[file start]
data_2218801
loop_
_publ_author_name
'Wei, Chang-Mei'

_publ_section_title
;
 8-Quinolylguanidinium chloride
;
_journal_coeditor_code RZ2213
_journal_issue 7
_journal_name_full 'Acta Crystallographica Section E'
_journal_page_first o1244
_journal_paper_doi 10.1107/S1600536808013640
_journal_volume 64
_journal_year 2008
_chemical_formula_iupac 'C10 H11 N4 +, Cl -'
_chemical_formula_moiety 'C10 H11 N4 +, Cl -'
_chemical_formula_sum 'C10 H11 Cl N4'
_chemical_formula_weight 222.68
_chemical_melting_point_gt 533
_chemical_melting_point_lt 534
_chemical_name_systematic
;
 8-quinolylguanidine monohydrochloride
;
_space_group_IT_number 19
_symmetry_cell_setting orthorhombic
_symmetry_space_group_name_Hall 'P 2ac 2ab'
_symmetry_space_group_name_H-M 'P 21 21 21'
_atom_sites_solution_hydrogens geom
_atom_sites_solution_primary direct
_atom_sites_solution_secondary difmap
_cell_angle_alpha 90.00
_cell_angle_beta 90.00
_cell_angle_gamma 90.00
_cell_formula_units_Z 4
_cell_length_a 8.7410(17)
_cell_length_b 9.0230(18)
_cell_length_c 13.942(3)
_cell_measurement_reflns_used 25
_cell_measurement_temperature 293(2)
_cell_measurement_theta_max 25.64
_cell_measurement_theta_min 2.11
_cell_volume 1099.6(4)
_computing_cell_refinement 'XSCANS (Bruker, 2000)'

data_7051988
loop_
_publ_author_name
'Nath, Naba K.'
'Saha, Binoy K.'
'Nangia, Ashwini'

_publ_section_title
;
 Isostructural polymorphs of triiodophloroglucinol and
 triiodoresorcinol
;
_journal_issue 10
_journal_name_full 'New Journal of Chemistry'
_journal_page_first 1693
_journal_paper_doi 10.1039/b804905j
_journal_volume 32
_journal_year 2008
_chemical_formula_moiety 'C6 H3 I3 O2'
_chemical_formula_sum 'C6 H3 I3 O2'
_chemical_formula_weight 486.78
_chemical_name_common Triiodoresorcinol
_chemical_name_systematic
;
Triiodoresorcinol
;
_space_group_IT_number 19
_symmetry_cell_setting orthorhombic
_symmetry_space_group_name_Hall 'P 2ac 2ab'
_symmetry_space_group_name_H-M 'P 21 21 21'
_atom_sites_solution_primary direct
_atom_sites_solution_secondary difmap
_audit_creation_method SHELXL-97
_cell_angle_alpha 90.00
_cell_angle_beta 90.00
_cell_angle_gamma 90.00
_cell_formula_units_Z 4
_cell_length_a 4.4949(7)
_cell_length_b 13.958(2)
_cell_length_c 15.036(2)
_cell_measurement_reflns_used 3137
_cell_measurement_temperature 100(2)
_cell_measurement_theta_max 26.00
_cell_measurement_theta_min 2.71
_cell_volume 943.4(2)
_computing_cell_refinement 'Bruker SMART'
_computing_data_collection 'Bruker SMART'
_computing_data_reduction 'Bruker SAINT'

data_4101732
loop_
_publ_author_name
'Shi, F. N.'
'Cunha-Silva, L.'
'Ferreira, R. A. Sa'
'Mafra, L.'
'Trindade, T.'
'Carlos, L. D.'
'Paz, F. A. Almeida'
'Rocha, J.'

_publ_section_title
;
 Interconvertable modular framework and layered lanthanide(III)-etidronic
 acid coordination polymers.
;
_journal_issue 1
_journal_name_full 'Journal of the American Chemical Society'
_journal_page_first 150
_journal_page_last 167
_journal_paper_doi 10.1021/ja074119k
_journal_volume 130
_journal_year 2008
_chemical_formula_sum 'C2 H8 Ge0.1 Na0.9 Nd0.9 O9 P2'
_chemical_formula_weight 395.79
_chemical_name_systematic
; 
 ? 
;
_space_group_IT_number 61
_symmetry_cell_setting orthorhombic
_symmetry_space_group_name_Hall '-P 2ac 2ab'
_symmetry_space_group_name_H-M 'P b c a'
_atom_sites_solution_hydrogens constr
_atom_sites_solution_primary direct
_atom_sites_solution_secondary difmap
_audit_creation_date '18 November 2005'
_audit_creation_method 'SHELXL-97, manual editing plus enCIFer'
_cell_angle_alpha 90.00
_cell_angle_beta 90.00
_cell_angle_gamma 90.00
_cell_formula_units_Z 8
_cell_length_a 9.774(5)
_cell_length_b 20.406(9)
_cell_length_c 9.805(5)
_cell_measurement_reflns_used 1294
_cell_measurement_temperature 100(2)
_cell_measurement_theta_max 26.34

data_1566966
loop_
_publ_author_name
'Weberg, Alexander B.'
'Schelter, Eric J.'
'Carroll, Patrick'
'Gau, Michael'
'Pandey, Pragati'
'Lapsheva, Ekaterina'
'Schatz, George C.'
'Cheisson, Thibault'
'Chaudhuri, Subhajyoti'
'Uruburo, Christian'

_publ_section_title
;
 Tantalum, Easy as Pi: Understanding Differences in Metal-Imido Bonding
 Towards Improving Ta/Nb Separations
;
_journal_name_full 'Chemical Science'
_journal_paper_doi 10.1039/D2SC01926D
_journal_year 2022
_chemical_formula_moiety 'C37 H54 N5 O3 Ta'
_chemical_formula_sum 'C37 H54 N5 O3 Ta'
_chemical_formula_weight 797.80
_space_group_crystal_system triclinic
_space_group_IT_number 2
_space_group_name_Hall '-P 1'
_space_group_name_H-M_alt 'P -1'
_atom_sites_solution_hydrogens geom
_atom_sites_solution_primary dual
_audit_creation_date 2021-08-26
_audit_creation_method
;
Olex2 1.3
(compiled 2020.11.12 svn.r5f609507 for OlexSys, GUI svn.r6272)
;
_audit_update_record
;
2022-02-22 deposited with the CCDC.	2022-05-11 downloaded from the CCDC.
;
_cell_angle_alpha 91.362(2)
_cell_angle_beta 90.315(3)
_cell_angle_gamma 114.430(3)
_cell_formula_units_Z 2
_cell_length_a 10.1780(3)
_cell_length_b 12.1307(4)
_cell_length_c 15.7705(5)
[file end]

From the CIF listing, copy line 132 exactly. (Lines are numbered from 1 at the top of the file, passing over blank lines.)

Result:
_cell_angle_beta 90.00